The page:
Introducing Homo nutritiocus: The Perfect Eater

by | May 4, 2015

Photo by Kaptain Kobold

Since the discovery of the vitamin, scientists have hypothesized the existence of a previously undiscovered species, Homo nutritiocus. Homo nutritiocus or Nutricons, as I like to call them, eat for one reason and one reason alone: optimal health and nutrition.

Nutricons are completely rational about their food decisions, which is why they are so insanely healthy. They eat three balanced meals every day and always include five to seven (depending on the current health recommendations) servings of fruits and vegetables.

Green leafy vegetables and lean protein are their favorite foods, of course. They never add extra salt to their food, because flavor is irrelevant. They do treat themselves to dessert every now and then, but only in moderation.

For Nutricons, deciding what to eat is easy. They simply eat the healthiest food available, while factoring in the other foods they have eaten and the ones they plan to eat so as to achieve balanced nutrition according to the rate at which their bodies utilize different nutrients. They eat these healthy foods when hungry, and stop when they are full.

Nutricons have really good memories and know how much nutrition is in all the foods they are offered. They are also very good at math. Since most biological processes are non-linear and depend on a large number of variable factors, the ability to do complex calculations while perusing a menu, or shopping at the grocery store, is an essential skill. Nutricons don’t mind the extra work though, nutrition is their top priority and extra math homework is just a bonus.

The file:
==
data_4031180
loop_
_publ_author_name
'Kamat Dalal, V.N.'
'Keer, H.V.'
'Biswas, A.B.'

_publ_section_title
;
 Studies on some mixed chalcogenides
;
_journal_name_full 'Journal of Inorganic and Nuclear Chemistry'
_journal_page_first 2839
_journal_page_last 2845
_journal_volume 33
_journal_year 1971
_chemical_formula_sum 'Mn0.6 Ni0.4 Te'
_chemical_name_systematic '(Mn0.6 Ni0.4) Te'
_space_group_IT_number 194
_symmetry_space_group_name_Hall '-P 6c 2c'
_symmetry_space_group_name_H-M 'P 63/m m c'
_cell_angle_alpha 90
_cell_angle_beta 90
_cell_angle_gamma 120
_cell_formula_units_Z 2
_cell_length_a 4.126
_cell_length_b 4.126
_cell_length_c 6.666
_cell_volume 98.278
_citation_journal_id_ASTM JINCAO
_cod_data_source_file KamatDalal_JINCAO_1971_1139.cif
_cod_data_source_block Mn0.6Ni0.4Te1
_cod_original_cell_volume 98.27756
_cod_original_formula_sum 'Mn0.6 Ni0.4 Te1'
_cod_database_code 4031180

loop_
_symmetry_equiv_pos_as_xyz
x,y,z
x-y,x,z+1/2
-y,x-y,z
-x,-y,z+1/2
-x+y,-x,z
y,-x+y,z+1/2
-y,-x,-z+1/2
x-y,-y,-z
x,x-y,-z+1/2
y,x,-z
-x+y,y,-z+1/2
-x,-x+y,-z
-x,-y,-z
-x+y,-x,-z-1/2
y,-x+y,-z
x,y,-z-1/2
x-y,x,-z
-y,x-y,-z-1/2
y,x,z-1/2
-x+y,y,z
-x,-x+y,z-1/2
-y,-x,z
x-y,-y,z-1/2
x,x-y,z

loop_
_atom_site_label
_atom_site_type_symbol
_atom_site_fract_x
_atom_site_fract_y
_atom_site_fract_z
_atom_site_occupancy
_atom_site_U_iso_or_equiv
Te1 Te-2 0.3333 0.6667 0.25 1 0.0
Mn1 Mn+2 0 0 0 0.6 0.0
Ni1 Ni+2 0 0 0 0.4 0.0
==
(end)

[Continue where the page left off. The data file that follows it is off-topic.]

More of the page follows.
As you can imagine Nutricons are excellent at estimating portion sizes, but are sure to carry a portable food scale and measuring utensils in case there is ever any doubt. They are never too tired to cook a healthy meal, or too distracted to pack healthy snacks for unexpected emergencies. Nutricons always have time and energy for good nutrition.

Naturally the spouses and children of Nutricons are also Nutricons, so they too love to eat for optimal nutrition and never complain about a meal that is healthy (unless it contains too many calories for their body size––Nutricon children are frequently offered too much food by normal humans, so simply ask to be served less or leave what they do not desire).

When feeding a Nutricon, humans often try to sneak sugar, processed flour, and extra salt into salads and roasted vegetables, since they cannot understand how Nutricons survive on so little calories and flavor. Nutricons find this amusing, but are not offended by the silly, flabby Homo sapiens. Nutricons know that humans are driven by primitive desires for pleasure, ease and satisfaction, and therefore forgive their irrational habits.

Nutricons almost never become overweight. However if such an unlikely event occurs, they simply eat less and exercise more until their optimal weight is achieved. Once there, maintaining their ideal weight is as easy as low-carb carrot cake.

Homo nutritiocus is closely related to cousin Homo economicus, the rational consumer who thrives in a free market by weighing the objective value of every spending decision to achieve his financial goals. Homo economicus, or Econs, have their eyes on the long-term prize of retirement, just like Nutricons have their eyes on a long, disease-free life. Similarly they have no trouble with maintaining a budget, properly allocating their investment portfolios, and never, ever buy anything impulsively.

You’ve probably never met either a Nutricon or an Econ in real life, since they don’t actually exist. In fact, they are nothing like the temperamental, impulsive, lazy, and easily influenced Homo sapiens we all know and love.